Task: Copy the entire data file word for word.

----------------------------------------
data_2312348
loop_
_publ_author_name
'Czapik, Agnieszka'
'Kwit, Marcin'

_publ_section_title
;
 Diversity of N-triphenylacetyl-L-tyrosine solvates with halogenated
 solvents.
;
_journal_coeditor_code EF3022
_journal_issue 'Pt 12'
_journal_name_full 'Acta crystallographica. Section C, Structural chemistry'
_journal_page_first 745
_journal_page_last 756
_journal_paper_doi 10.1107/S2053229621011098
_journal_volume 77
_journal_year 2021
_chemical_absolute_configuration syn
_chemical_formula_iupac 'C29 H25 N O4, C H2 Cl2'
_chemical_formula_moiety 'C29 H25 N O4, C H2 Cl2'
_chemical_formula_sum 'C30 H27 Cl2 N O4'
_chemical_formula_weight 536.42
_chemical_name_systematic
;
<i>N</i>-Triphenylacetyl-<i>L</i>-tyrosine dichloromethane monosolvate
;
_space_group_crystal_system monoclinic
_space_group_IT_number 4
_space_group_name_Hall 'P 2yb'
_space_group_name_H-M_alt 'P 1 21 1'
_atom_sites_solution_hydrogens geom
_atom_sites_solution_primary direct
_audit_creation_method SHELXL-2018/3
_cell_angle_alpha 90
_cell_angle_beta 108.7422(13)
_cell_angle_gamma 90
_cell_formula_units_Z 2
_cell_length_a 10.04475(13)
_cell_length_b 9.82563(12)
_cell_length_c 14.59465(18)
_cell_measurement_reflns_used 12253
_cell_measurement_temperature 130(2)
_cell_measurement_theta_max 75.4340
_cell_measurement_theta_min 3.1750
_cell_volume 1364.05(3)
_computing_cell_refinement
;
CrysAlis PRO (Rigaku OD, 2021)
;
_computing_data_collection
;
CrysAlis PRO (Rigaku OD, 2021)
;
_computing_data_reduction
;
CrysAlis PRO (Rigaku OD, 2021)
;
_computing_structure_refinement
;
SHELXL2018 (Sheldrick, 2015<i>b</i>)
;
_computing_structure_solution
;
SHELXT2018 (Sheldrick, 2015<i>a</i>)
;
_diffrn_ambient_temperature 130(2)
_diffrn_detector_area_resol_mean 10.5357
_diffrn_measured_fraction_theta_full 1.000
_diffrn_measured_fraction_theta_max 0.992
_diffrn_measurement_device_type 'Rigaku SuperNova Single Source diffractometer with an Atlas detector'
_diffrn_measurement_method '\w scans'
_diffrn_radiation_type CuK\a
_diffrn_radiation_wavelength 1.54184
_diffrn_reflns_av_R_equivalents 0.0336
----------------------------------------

data_2312348
loop_
_publ_author_name
'Czapik, Agnieszka'
'Kwit, Marcin'

_publ_section_title
;
 Diversity of N-triphenylacetyl-L-tyrosine solvates with halogenated
 solvents.
;
_journal_coeditor_code EF3022
_journal_issue 'Pt 12'
_journal_name_full 'Acta crystallographica. Section C, Structural chemistry'
_journal_page_first 745
_journal_page_last 756
_journal_paper_doi 10.1107/S2053229621011098
_journal_volume 77
_journal_year 2021
_chemical_absolute_configuration syn
_chemical_formula_iupac 'C29 H25 N O4, C H2 Cl2'
_chemical_formula_moiety 'C29 H25 N O4, C H2 Cl2'
_chemical_formula_sum 'C30 H27 Cl2 N O4'
_chemical_formula_weight 536.42
_chemical_name_systematic
;
<i>N</i>-Triphenylacetyl-<i>L</i>-tyrosine dichloromethane monosolvate
;
_space_group_crystal_system monoclinic
_space_group_IT_number 4
_space_group_name_Hall 'P 2yb'
_space_group_name_H-M_alt 'P 1 21 1'
_atom_sites_solution_hydrogens geom
_atom_sites_solution_primary direct
_audit_creation_method SHELXL-2018/3
_cell_angle_alpha 90
_cell_angle_beta 108.7422(13)
_cell_angle_gamma 90
_cell_formula_units_Z 2
_cell_length_a 10.04475(13)
_cell_length_b 9.82563(12)
_cell_length_c 14.59465(18)
_cell_measurement_reflns_used 12253
_cell_measurement_temperature 130(2)
_cell_measurement_theta_max 75.4340
_cell_measurement_theta_min 3.1750
_cell_volume 1364.05(3)
_computing_cell_refinement
;
CrysAlis PRO (Rigaku OD, 2021)
;
_computing_data_collection
;
CrysAlis PRO (Rigaku OD, 2021)
;
_computing_data_reduction
;
CrysAlis PRO (Rigaku OD, 2021)
;
_computing_structure_refinement
;
SHELXL2018 (Sheldrick, 2015<i>b</i>)
;
_computing_structure_solution
;
SHELXT2018 (Sheldrick, 2015<i>a</i>)
;
_diffrn_ambient_temperature 130(2)
_diffrn_detector_area_resol_mean 10.5357
_diffrn_measured_fraction_theta_full 1.000
_diffrn_measured_fraction_theta_max 0.992
_diffrn_measurement_device_type 'Rigaku SuperNova Single Source diffractometer with an Atlas detector'
_diffrn_measurement_method '\w scans'
_diffrn_radiation_type CuK\a
_diffrn_radiation_wavelength 1.54184
_diffrn_reflns_av_R_equivalents 0.0336